John Conlan has admitted he has made the tough decision not to fly home to cheer on son Michael in his comeback fight tonight, stressing that it is important for him to be with the Team NI boxers over the weekend in their quest to win gold medals at the Commonwealth Games.
Onlan is the highly respected Team Performance Lead for the Northern Ireland boxing squad in Birmingham and is a major influence on the fighters along with Head Coach Damian Kennedy and the rest of the backroom staff.
Over the course of Saturday in the NEC Arena, a magnificent seven Team NI boxers will be in the Games Semi-Finals — Eireann Nugent, Carly McNaul, Dylan Eagleson, Amy Broadhurst, Aidan Walsh, Jude Gallagher and Michaela Walsh — with Finals on Sunday , while on Saturday in Belfast Michael Conlan will step back into the ring against Miguel Marriaga following his devastating world title loss to Leigh Wood in March.
Back in 2014, one of the most memorable moments of the Glasgow Commonwealth Games was proud dad John hugging his son after Michael had won gold for Northern Ireland.
Eight years on at the Games, he will be watching his boy fight in a potential world title eliminator from afar hoping by then that all of the Team NI performers have made it to the gold medal contests.
“It’s important that I’m here for this team. It’s a huge weekend for us,” stated Conlan.
“It was a really tough decision. I was hoping it was going to work out that I’d be able to get over then fly back the next day, but it’s crazy to have three sessions on the Semis and then an early morning session on the Sunday — I told Michael I won ‘t get over.
“But you know what, I raised all my children to be independent. He doesn’t need me there, I’ll speak to him on the phone, I’ll watch him here. I spoke to him when I was in Tokyo at the Olympics (last August when Michael was fighting TJ Doheny in Belfast), he was in Chicago, in Australia… it ain’t going to change whether I’m there or not.”
Conlan snr has been a force in Northern Ireland boxing for almost a decade and as Ulster High Performance Director is an inspirational character to youngsters with big dreams.
Asked about his influence on the success of NI teams in that period, a love of boxing, rather than personal glory, shines through.
He said: “I think I’d be very egotistical if I thought I was the big man able to do it. What we have is really good kids, hard-working kids, and it’s very difficult at the moment in an age of mobile phones, TV channels, you can order anything or watch anything — kids don’t really need sport any more.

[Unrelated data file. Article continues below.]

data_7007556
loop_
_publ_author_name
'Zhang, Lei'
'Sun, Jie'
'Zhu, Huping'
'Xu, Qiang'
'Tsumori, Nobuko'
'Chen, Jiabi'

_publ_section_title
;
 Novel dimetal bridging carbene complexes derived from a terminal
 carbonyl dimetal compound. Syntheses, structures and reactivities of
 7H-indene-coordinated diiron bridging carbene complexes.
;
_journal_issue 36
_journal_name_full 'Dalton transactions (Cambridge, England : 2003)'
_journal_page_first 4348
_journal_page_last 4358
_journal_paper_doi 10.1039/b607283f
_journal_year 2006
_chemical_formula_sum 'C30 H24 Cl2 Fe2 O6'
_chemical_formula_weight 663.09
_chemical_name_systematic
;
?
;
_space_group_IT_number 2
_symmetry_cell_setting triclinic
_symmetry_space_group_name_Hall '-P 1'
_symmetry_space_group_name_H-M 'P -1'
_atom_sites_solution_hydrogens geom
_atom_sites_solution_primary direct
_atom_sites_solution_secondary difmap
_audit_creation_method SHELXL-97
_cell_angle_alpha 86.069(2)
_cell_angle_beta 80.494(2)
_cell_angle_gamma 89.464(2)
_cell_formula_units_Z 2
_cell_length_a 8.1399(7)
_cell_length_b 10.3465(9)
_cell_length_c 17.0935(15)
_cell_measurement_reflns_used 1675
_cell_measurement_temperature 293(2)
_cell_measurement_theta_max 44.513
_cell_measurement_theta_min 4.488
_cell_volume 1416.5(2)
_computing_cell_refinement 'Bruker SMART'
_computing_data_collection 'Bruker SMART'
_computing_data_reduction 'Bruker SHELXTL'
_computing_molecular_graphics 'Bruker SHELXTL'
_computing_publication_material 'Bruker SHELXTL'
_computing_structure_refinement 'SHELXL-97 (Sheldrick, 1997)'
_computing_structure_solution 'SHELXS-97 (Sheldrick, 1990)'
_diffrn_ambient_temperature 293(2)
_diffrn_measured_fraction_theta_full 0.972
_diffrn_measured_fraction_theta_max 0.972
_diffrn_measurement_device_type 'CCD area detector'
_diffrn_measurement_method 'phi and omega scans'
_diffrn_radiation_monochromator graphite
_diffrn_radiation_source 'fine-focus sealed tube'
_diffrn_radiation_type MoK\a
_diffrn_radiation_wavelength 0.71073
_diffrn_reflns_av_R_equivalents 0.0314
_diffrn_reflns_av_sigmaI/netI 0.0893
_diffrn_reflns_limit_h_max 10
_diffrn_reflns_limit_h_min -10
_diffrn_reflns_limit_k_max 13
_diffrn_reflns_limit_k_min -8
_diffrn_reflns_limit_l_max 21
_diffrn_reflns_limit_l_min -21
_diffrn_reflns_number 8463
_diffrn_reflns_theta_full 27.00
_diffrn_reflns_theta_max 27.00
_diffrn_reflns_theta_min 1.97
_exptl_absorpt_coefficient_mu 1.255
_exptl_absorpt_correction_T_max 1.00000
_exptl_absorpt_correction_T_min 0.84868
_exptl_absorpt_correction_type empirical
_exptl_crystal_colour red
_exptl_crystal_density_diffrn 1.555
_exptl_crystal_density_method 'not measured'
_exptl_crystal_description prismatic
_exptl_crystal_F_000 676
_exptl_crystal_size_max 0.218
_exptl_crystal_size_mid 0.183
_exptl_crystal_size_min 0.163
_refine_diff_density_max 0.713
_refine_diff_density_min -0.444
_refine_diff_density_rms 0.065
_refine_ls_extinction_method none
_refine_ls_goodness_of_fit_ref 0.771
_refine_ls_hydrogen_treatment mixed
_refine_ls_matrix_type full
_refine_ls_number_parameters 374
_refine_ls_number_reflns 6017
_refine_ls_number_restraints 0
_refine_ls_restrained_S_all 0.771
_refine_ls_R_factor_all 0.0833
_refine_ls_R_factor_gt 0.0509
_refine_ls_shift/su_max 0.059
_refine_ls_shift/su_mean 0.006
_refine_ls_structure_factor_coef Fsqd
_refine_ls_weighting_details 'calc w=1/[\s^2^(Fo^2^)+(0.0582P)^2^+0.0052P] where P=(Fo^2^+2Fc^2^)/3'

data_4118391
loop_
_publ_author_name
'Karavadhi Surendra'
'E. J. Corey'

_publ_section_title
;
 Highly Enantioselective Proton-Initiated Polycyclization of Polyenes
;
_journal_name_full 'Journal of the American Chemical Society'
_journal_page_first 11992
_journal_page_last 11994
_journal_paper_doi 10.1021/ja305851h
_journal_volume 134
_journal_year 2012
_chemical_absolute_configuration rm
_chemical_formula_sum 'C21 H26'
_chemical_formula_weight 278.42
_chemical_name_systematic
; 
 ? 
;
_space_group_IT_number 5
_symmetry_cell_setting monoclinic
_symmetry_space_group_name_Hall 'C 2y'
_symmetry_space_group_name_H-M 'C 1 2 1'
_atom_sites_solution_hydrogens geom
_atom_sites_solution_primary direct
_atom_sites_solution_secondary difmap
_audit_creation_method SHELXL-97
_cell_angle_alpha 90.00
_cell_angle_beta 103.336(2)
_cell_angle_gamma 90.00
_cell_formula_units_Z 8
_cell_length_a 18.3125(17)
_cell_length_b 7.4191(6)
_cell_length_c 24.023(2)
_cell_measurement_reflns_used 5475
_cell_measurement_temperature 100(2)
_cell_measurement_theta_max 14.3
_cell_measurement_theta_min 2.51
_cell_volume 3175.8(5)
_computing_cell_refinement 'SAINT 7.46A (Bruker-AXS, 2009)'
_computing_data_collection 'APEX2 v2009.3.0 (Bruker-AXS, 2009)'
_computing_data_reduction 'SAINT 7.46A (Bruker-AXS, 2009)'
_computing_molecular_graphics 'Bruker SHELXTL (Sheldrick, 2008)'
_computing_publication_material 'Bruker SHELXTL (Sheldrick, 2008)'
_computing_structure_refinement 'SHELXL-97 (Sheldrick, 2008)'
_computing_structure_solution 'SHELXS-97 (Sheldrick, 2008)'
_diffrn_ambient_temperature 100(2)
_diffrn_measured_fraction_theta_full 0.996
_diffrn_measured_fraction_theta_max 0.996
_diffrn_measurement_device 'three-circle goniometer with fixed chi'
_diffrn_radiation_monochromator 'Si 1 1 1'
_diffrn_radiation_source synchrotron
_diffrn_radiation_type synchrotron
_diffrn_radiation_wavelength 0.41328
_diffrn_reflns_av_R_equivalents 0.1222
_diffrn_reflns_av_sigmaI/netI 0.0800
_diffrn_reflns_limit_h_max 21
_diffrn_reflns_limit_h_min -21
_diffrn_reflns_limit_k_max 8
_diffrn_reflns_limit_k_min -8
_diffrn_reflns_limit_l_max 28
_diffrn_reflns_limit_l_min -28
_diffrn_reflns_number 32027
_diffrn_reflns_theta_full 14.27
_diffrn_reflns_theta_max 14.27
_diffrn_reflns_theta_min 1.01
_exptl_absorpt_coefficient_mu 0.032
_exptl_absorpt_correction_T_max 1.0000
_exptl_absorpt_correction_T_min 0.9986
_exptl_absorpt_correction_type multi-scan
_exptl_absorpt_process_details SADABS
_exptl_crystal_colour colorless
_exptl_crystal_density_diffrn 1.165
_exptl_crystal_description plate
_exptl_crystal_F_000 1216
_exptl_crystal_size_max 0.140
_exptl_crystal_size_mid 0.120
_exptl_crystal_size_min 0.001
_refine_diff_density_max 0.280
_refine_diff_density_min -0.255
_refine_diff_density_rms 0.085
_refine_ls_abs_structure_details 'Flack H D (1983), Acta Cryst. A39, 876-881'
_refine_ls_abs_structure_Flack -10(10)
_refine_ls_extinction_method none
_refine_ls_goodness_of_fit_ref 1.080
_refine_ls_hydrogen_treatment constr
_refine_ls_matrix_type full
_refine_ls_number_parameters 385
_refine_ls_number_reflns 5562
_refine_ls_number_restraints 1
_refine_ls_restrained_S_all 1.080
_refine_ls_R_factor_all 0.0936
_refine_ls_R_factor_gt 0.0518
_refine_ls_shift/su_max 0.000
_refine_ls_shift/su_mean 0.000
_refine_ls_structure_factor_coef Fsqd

“Boxing is really crucial for the young kids in the community to get involved in. Eighty per cent of the kids who train have probably never gone on and boxed in an international fight but have learned fundamentals and had a really good experience.
“The clubs are where we’re really strong, we’ve got good structures with Antrim and the Ulster Council now, working really closely together and they buy into the high performance.
“This is a really good opportunity for us to work with them, and then we just polish them off. It’s not rocket science. It’s the fundamentals of boxing. The kids are key, teach them the fundamentals, expose them to good international styles, international training camps, competition at different levels to develop them and by the time they reach senior age they have a good background in boxing.”
On the performance so far at the Games, Team NI Head Coach Kennedy stated: “It’s a great achievement. All our boxers have loads of ability. I said before we came here we were going to shock — I think we’ve shocked them already but we’re not finished. Ask each and every one of them who are through to the Semi-Final what their dreams and aspirations are, and it’s a gold medal.
“They have a great morale, seven of them together making weight for the Semi-Final, they’re driving each other on.”